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Customer Reviews

4.5 out of 5 stars
Christ Stopped at Eboli: The Story of a Year (FSG Classics)
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on May 7, 2016
Haunting and beautifully written Carlo Levi gives us a glimpse of a part of Italy that was forgotten and neglected and tells of the daily life of an impoverished, superstitious people who had resigned to their lot. Banished to a small town in Lucania (now the region known as Basilicata) because of his anti-fascist activity, Levi, a doctor, writer and artist, spent one year in captivity internalizing his experiences. A few years later during WWII, while hiding out in a room in Florence because he was a Jew, he wrote the book, Christ Stopped at Eboli. The book is poetry, prose, and a scathing condemnation of the Italian government who shamefully neglected southern Italy after the Risorgimento and subsequent unification of Italy. Christ did not literally stop at Eboli. The title infers that the peasants of Lucania felt they were less than human...that the term "Christian" was synonymous with the word human and humanity stopped north of them. Centuries of oppression led them to consider themselves not much more than mules. Levi's lucid description helped begin the conversation of the "Problem of the South" after the war ended. As a descendant of grandparents who emigrated from this Italian region, the book touched me on a personal level.
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on August 9, 2015
This book was a major surprise. I was looking for something to read about Basilicata, the region in southern Italy between Puglia and Compania. I had heard of the title but no idea what it was about. The author, Carlo Levi, was a northern Italian anti-fascist, when in 1935 he was exiled by Mussolini to a small village in the south. He writes feelingly and poetically about the people and place, the daily struggle of the peasants, and what life was like in a region so remote and out of the way, it was considered a good alternative to prison for Mussolini's political enemies. When the book was published in the late 1940's, many Italians felt shamed by the description of inhuman conditions, eventually leading to a nation-wide movement to improve the lives of people who had been disregarded for so long. It may not sound that compelling, but the book's great surprise is that you are totally drawn into Levi's growing empathy and solidarity with his downtrodden neighbors.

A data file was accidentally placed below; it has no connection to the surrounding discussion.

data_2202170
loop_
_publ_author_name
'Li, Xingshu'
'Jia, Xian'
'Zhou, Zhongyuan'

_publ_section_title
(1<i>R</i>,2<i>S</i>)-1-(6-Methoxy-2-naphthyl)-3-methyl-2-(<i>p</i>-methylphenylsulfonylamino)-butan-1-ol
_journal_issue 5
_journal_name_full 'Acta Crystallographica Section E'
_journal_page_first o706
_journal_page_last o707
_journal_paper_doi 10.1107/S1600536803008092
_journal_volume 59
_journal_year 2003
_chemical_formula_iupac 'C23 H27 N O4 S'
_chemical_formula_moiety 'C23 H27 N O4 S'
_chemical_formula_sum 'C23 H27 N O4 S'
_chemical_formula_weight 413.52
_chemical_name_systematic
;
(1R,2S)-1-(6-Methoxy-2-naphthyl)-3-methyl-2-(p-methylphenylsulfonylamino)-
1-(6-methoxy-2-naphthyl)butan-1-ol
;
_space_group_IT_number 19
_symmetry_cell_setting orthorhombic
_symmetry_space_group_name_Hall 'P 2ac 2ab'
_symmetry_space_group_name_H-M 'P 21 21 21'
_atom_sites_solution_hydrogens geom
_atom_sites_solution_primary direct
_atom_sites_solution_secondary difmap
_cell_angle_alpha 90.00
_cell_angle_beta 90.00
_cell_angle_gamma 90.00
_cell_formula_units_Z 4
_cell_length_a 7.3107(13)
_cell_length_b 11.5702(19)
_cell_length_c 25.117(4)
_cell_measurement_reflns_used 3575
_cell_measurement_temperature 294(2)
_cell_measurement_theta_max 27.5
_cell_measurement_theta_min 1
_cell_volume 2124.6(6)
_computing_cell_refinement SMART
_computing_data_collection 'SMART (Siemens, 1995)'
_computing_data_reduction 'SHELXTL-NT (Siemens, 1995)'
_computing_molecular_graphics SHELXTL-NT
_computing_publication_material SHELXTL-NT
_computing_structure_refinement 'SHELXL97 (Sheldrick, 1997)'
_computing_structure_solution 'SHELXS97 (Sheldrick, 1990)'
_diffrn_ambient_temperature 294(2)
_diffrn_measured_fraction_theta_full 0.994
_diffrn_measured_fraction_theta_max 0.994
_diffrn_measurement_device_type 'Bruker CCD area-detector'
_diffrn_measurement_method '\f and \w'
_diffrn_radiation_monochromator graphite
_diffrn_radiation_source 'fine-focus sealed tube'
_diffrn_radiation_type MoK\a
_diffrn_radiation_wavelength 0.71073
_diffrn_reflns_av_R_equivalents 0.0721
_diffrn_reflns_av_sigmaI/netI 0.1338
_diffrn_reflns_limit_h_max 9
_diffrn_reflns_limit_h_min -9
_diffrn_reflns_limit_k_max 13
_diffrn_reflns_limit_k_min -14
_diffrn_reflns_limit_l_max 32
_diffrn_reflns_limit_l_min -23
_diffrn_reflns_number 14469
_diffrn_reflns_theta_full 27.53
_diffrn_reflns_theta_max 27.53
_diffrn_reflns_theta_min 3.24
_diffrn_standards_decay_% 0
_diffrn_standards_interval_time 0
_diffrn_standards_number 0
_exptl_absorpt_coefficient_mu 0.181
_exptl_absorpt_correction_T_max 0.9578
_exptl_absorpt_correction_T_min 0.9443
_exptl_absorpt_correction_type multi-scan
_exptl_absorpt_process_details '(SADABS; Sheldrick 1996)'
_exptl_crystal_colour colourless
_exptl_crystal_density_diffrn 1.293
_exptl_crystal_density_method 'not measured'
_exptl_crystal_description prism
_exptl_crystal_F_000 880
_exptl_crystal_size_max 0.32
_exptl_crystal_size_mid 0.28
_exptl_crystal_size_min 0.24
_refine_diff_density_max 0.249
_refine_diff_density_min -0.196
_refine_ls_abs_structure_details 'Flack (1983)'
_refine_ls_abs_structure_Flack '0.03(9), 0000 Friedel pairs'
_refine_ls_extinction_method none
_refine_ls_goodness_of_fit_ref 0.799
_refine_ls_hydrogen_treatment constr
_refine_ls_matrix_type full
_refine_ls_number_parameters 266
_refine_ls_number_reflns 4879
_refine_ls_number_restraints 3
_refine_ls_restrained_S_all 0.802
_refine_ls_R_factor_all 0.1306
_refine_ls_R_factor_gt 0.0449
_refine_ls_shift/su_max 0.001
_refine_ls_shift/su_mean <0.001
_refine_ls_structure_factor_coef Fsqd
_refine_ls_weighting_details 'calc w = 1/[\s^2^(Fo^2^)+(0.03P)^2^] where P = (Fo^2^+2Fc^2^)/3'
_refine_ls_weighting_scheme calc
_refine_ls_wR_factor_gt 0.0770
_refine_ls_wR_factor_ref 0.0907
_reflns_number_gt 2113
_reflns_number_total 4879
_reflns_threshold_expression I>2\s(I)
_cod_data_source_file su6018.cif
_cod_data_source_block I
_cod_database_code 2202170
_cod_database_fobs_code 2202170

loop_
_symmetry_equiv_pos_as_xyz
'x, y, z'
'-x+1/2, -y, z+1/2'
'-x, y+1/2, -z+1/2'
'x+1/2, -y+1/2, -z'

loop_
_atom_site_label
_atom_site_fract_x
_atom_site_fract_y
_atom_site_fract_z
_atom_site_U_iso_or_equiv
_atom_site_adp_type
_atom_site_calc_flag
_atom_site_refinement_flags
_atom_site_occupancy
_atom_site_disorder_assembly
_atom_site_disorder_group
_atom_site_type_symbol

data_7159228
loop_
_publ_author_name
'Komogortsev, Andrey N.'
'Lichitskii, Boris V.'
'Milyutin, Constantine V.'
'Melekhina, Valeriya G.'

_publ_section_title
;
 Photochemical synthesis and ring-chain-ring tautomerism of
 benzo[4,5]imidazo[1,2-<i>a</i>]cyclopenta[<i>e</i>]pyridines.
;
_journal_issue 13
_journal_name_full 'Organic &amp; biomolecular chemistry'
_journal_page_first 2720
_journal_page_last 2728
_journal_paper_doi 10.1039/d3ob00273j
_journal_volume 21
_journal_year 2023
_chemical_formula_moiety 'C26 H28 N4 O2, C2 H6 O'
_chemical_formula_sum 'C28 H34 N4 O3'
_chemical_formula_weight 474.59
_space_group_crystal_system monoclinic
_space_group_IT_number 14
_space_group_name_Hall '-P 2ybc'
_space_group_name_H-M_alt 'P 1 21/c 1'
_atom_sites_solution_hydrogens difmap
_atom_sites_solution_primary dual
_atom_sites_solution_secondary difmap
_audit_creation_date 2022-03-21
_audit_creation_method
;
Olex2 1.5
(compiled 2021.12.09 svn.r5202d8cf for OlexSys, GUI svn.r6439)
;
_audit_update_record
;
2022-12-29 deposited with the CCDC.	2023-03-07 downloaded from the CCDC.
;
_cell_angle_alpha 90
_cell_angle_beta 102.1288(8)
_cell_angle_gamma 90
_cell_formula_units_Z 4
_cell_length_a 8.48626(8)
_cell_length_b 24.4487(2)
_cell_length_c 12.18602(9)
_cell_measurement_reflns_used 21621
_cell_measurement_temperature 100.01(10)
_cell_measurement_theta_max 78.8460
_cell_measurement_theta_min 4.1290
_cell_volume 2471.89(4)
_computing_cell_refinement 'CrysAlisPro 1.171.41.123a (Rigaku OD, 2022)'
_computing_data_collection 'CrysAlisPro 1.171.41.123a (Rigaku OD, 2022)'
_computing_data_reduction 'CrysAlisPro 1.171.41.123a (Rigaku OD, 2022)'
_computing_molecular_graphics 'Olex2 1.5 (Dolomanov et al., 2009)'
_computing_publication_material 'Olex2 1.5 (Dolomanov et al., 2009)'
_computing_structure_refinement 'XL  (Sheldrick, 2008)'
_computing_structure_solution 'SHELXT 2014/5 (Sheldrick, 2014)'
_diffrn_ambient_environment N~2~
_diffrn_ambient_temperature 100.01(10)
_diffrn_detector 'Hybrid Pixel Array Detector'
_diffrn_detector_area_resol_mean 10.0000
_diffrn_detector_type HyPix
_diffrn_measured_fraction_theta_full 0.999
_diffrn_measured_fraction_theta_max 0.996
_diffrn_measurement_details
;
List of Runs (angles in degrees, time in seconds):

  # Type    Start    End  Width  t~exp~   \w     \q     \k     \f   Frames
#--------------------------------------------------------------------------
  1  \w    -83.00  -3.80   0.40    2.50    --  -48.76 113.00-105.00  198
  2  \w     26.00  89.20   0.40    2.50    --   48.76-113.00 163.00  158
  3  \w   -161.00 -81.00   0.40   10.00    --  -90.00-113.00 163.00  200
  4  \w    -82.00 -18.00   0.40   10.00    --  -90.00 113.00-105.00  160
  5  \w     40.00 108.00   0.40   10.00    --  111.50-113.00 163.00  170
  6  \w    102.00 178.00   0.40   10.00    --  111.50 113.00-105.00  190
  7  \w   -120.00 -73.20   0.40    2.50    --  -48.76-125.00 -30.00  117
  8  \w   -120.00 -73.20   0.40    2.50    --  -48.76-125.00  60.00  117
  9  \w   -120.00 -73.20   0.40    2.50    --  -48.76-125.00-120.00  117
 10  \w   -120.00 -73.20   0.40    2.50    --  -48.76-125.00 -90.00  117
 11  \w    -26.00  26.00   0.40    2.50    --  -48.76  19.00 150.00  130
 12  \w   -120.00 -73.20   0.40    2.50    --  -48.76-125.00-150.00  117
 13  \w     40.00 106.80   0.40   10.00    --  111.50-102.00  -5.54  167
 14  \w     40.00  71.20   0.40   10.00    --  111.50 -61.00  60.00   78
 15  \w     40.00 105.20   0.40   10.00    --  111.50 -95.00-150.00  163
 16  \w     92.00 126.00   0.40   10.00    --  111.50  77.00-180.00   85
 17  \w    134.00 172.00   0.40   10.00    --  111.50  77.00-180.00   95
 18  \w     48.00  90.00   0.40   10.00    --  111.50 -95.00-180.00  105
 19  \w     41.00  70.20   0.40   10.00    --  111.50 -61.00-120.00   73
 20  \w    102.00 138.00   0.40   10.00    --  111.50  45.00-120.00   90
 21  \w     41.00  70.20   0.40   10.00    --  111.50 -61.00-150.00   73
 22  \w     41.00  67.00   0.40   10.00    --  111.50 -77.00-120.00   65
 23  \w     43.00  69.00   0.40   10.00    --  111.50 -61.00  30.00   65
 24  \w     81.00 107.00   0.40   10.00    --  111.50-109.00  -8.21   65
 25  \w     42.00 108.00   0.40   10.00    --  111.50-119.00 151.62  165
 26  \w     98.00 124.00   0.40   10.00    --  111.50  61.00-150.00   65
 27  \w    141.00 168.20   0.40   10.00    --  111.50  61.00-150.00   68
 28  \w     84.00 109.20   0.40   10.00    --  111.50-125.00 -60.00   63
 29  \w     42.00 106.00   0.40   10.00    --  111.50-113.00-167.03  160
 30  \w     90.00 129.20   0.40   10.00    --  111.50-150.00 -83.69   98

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VINE VOICEon January 16, 2015
I have this in both English and Italian and it is one of my favorites. During Mussolini's rule political dissenters were exiled to small hilltop towns where they could not communicate with the outside world except through censored mail and Levi ended up in Lucania, so far south that Jess Christ was said to have stopped north of there in Eboli. Levi had a good eye for character and details that make his portrayal come alive. I stayed in the area in the late '60s and it still resembled the way Levi described, especially in the hamlets. IF you liked Cornelison's Torregreca you will love this.
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Levi, a doctor and painter and intellectual, spent a year in the mid-1930's in Gagliano, Lucania, a peasant town in southern Italy, exiled there by the Fascist government for unspecified political offenses. CHRIST STOPPED AT EBOLI is his sensitive and loving portrait of life in Gagliano. In many ways the peasants were still pagans ("everything participates in divinity"); Christianity as a religion had not yet penetrated that far south in Italy; in other words, "Christ stopped at Eboli" (a city somewhat north of Gagliano). Levi recounts in detail the lives and world-view of these Twentieth-Century European peasants, which is summarized in the following passage: "This suffering together, this fatalistic, comradely, age-old patience, is the deepest feeling the peasants have in common, a bond made by nature rather than by religion."